The former home town of legendary poet C.J. Dennis is a zesty place with a knack for making the past come alive.
Story By Quentin Chester
Whatever you do, don’t say, ‘Laura is a sleepy little town’. It would drive my husband Robert spare.” Spend a couple of hours with Rhonda Pech – the bearer of this advice – and you’ll soon see what she means. One minute she’s cleaning the town’s historic Courthouse Gallery or sorting records in the imposing archives building next door; the next she’s lending a hand at the Information Centre or any number of volunteer groups. With a fondness for Laura’s past and the spark to make things happen, Rhonda sums up the drive that makes this welcoming town anything but drowsy.
Named after the wife of pioneer pastoralist Herbert Hughes, Laura was founded as a district centre in 1871 after his vast “Booyoolee Run” was carved up into settler farms. And it’s true, at first glance, the old shopfronts and leafy parks do make this look like just another established rural town, one in a string that dot the historic Main North Road along the eastern flanks of the Flinders Ranges.
Yet up close it’s a different story. As well as the butcher, supermarket and hardware shops, a stroll along the tree-lined main street turns up a jeweller and silversmith, two antique shops, a bookstore, art galleries, shoemaker and soap store. Cast the net a bit wider and you find everything from Golden North’s famed ice-cream factory and the North Laura Hotel, to four substantial stone churches, a 17-bed hospital and statues honouring one of Australia’s most beloved poets. Not bad for a modest 800-person town.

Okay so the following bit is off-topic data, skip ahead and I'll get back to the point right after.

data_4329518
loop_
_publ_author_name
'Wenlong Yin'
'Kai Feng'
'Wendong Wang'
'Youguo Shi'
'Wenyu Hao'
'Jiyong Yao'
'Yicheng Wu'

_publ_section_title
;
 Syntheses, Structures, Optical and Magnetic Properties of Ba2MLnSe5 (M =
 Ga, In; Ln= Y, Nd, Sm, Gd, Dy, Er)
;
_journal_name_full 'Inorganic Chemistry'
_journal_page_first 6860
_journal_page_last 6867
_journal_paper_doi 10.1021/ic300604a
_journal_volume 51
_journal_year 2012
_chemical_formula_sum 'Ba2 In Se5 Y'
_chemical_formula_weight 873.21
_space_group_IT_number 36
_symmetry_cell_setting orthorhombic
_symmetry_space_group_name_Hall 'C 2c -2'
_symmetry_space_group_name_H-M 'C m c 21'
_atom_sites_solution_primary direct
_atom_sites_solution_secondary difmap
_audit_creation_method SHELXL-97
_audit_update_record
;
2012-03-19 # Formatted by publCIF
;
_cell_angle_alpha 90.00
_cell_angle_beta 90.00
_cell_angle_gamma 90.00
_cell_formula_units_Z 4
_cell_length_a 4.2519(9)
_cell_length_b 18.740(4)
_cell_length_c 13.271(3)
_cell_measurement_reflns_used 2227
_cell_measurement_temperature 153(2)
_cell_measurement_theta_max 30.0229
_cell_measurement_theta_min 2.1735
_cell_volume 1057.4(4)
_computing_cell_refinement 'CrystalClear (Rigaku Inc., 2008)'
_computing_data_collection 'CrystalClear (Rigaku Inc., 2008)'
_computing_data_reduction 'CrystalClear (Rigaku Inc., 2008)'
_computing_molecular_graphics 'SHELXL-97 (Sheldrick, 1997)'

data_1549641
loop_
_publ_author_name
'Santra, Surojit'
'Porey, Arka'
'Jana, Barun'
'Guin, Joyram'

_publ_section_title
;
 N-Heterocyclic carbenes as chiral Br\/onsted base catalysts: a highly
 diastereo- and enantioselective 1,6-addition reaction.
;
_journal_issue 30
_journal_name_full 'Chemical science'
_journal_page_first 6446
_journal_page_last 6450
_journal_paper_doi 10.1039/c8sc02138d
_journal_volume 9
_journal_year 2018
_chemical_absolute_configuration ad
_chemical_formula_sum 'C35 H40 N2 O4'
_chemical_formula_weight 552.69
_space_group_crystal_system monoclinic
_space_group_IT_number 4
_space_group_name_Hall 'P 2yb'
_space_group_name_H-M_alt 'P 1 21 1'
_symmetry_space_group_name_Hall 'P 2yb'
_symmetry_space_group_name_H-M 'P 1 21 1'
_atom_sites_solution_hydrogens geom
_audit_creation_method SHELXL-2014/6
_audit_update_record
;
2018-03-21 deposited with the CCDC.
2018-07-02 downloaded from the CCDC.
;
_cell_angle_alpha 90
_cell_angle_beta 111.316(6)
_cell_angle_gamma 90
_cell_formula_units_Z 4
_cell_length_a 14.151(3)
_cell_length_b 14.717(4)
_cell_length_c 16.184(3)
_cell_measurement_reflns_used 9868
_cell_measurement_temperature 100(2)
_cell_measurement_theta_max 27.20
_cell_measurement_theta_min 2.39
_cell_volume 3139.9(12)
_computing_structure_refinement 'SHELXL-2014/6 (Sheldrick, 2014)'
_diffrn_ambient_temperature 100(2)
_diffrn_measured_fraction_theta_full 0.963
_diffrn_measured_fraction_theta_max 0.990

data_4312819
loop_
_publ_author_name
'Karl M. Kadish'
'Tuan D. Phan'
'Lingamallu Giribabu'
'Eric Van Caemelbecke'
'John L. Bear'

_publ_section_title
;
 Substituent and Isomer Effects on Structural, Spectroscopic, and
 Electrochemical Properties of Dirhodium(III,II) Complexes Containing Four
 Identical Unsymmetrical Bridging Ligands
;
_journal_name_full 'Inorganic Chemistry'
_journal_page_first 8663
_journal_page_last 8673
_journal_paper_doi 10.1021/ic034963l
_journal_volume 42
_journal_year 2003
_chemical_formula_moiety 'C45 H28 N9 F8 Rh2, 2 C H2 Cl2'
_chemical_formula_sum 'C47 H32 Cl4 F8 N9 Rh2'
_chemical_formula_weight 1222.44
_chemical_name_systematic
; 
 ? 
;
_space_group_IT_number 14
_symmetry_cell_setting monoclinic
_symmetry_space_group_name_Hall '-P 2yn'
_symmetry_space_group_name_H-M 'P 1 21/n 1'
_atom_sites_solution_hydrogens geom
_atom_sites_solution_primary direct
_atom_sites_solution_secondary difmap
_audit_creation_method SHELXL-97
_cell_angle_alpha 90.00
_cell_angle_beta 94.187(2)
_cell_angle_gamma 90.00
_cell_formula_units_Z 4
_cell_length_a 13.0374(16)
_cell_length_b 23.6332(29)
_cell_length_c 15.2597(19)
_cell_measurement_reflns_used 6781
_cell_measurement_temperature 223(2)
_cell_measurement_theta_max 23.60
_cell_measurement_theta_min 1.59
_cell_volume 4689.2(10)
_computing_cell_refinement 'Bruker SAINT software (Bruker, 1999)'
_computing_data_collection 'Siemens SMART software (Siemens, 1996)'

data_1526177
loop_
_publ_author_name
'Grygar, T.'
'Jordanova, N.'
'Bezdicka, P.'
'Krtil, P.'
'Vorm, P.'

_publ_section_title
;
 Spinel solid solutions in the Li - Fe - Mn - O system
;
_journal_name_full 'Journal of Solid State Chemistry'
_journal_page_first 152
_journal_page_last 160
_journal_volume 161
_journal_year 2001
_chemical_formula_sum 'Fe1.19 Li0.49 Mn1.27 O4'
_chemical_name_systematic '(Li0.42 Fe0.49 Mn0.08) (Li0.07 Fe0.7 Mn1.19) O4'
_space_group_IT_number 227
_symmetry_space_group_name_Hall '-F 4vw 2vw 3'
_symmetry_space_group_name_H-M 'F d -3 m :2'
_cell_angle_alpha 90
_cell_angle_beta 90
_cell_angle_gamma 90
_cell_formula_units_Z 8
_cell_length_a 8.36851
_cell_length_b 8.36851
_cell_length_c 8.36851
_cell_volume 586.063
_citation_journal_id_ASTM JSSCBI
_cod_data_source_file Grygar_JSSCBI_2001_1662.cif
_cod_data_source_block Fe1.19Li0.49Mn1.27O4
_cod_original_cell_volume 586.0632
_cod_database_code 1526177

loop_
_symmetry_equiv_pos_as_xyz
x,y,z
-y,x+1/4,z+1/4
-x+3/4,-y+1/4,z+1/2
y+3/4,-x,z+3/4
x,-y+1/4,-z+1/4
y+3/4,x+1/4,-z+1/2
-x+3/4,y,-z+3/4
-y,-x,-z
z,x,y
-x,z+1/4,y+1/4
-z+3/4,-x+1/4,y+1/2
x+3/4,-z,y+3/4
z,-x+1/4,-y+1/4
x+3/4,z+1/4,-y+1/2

According to Rhonda the essence of Laura goes back to its origins as a hub for farming families. Unlike towns that relied on railways or government projects, the push here came from the surrounding community. “Basically, if they wanted something, they got off their backsides and did the work,” she says. “Back in the 1930s when they needed a hospital, people got together and raised the funds themselves.”
This story excerpt is from Issue #75
Outback Magazine: Feb/Mar 2011